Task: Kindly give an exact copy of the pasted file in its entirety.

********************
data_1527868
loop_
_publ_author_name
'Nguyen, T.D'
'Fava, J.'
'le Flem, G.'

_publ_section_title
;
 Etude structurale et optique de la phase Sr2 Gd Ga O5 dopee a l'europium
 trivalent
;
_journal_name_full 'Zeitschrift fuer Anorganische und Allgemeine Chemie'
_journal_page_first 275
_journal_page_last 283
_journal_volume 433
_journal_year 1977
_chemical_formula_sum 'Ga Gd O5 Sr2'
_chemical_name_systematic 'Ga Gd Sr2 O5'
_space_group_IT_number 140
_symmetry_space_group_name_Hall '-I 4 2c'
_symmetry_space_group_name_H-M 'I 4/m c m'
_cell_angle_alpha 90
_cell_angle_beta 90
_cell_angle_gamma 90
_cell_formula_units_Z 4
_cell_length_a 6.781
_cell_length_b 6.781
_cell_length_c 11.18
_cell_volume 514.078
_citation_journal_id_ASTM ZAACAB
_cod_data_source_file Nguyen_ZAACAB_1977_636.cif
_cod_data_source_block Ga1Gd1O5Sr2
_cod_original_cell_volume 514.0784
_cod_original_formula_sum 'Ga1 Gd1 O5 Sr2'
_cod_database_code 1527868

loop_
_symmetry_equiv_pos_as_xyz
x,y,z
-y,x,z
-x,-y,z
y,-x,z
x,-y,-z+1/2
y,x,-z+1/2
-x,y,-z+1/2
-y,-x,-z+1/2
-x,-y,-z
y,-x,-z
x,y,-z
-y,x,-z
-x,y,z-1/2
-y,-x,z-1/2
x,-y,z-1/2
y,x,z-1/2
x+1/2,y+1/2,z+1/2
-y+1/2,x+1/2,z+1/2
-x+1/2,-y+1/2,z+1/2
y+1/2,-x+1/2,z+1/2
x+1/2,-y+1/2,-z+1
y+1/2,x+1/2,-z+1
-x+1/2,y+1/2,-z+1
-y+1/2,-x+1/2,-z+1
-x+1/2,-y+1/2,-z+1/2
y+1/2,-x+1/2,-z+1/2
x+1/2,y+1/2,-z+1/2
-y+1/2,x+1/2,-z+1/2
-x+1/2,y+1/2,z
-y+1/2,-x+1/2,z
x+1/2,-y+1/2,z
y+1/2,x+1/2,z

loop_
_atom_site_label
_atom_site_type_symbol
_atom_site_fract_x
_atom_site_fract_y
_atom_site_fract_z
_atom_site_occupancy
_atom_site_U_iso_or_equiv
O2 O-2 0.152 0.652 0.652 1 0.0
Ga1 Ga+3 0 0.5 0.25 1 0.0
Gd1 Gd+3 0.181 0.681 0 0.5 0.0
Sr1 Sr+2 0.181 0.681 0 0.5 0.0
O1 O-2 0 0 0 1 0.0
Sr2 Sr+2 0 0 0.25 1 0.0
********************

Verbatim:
data_1527868
loop_
_publ_author_name
'Nguyen, T.D'
'Fava, J.'
'le Flem, G.'

_publ_section_title
;
 Etude structurale et optique de la phase Sr2 Gd Ga O5 dopee a l'europium
 trivalent
;
_journal_name_full 'Zeitschrift fuer Anorganische und Allgemeine Chemie'
_journal_page_first 275
_journal_page_last 283
_journal_volume 433
_journal_year 1977
_chemical_formula_sum 'Ga Gd O5 Sr2'
_chemical_name_systematic 'Ga Gd Sr2 O5'
_space_group_IT_number 140
_symmetry_space_group_name_Hall '-I 4 2c'
_symmetry_space_group_name_H-M 'I 4/m c m'
_cell_angle_alpha 90
_cell_angle_beta 90
_cell_angle_gamma 90
_cell_formula_units_Z 4
_cell_length_a 6.781
_cell_length_b 6.781
_cell_length_c 11.18
_cell_volume 514.078
_citation_journal_id_ASTM ZAACAB
_cod_data_source_file Nguyen_ZAACAB_1977_636.cif
_cod_data_source_block Ga1Gd1O5Sr2
_cod_original_cell_volume 514.0784
_cod_original_formula_sum 'Ga1 Gd1 O5 Sr2'
_cod_database_code 1527868

loop_
_symmetry_equiv_pos_as_xyz
x,y,z
-y,x,z
-x,-y,z
y,-x,z
x,-y,-z+1/2
y,x,-z+1/2
-x,y,-z+1/2
-y,-x,-z+1/2
-x,-y,-z
y,-x,-z
x,y,-z
-y,x,-z
-x,y,z-1/2
-y,-x,z-1/2
x,-y,z-1/2
y,x,z-1/2
x+1/2,y+1/2,z+1/2
-y+1/2,x+1/2,z+1/2
-x+1/2,-y+1/2,z+1/2
y+1/2,-x+1/2,z+1/2
x+1/2,-y+1/2,-z+1
y+1/2,x+1/2,-z+1
-x+1/2,y+1/2,-z+1
-y+1/2,-x+1/2,-z+1
-x+1/2,-y+1/2,-z+1/2
y+1/2,-x+1/2,-z+1/2
x+1/2,y+1/2,-z+1/2
-y+1/2,x+1/2,-z+1/2
-x+1/2,y+1/2,z
-y+1/2,-x+1/2,z
x+1/2,-y+1/2,z
y+1/2,x+1/2,z

loop_
_atom_site_label
_atom_site_type_symbol
_atom_site_fract_x
_atom_site_fract_y
_atom_site_fract_z
_atom_site_occupancy
_atom_site_U_iso_or_equiv
O2 O-2 0.152 0.652 0.652 1 0.0
Ga1 Ga+3 0 0.5 0.25 1 0.0
Gd1 Gd+3 0.181 0.681 0 0.5 0.0
Sr1 Sr+2 0.181 0.681 0 0.5 0.0
O1 O-2 0 0 0 1 0.0
Sr2 Sr+2 0 0 0.25 1 0.0